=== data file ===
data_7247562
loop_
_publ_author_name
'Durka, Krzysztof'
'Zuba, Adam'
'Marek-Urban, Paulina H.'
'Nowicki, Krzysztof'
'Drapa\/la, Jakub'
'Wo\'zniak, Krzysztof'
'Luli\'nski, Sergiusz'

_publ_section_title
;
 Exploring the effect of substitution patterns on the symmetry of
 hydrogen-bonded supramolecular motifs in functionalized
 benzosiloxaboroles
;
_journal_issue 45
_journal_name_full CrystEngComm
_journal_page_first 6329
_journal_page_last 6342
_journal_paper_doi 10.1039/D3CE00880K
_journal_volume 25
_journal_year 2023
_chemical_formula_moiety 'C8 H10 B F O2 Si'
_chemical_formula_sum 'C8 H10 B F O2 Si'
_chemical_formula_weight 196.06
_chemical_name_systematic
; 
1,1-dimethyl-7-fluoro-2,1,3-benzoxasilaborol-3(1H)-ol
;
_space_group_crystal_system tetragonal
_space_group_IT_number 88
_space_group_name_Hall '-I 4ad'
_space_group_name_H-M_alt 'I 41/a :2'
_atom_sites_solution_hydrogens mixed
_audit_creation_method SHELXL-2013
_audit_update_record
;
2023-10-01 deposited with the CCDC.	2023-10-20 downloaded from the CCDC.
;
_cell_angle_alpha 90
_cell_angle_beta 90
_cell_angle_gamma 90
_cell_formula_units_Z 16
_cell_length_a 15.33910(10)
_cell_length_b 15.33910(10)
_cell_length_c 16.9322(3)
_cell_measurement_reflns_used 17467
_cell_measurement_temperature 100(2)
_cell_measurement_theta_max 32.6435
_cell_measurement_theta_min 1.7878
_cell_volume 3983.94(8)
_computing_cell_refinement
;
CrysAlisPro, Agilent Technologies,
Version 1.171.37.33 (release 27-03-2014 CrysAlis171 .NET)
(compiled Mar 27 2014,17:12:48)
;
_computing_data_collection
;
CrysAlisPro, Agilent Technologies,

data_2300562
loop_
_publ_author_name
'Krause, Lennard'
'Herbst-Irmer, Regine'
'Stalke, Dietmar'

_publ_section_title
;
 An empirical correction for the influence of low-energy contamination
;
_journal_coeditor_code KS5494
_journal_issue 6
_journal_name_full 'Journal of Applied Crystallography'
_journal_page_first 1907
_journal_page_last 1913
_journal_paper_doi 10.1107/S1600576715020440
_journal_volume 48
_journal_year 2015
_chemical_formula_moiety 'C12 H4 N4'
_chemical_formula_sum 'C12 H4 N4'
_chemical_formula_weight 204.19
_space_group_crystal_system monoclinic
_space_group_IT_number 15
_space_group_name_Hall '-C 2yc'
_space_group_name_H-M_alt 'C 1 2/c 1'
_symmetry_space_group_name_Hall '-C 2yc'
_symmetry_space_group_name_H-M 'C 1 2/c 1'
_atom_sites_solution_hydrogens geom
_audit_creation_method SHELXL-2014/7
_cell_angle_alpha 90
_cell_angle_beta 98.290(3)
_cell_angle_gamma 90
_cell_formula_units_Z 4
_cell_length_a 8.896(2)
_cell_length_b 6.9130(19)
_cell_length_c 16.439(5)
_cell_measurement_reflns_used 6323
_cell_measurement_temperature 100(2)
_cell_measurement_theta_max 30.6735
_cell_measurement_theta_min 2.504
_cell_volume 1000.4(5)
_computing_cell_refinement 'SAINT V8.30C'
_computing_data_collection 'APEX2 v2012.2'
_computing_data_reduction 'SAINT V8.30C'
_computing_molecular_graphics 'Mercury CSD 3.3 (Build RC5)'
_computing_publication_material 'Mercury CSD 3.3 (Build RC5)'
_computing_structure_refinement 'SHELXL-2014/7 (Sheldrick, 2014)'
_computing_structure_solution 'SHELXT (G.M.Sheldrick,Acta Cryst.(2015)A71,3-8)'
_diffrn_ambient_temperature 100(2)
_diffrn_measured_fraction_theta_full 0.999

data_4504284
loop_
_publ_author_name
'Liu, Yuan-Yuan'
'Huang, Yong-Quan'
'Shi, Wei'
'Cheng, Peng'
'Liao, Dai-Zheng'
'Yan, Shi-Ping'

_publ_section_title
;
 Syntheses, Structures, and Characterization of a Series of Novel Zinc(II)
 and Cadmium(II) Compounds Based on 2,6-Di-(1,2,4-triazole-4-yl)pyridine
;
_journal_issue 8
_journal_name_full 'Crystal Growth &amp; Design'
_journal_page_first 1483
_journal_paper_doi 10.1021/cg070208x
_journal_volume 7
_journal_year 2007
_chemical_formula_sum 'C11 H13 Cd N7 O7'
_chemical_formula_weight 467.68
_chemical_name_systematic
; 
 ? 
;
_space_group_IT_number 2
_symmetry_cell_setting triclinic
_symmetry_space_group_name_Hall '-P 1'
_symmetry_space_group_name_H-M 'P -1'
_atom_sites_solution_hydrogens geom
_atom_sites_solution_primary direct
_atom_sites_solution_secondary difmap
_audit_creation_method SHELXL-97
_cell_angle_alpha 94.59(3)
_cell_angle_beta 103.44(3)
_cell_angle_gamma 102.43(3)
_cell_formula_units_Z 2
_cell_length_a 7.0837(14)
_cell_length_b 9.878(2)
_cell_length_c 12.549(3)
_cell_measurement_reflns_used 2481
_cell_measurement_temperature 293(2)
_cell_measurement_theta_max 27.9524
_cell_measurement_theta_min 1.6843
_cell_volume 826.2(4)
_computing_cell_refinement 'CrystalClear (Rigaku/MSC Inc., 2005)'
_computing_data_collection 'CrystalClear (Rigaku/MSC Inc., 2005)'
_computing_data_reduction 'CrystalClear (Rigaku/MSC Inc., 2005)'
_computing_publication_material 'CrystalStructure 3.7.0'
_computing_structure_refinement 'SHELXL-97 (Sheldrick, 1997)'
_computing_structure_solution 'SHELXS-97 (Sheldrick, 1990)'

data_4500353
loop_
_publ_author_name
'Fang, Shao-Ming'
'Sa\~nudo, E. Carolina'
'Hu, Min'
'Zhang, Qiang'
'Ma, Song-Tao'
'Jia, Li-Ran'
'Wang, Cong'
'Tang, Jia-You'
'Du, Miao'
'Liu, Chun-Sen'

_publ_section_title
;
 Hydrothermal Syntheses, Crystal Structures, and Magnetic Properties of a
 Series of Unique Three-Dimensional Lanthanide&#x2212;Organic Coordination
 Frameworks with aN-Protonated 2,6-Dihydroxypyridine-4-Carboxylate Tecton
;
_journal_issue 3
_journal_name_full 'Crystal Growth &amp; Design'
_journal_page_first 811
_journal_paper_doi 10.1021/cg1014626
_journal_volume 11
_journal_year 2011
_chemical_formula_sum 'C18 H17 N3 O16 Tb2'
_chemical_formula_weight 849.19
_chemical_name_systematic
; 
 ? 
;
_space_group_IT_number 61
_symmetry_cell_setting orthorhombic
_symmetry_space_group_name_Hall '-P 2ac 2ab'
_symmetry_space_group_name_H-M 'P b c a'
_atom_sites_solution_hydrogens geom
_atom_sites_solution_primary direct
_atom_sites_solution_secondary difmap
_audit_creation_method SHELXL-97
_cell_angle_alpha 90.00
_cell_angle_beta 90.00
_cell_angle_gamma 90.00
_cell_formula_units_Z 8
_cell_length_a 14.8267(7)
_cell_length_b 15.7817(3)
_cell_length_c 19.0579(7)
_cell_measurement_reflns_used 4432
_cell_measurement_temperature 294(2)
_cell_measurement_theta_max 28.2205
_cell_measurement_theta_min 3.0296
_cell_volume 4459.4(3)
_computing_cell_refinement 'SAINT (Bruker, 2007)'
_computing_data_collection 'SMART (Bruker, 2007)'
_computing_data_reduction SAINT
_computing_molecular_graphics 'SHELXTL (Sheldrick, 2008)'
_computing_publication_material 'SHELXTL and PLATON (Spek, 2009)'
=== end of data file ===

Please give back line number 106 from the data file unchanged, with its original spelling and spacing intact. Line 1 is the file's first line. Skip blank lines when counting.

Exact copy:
_computing_molecular_graphics 'Mercury CSD 3.3 (Build RC5)'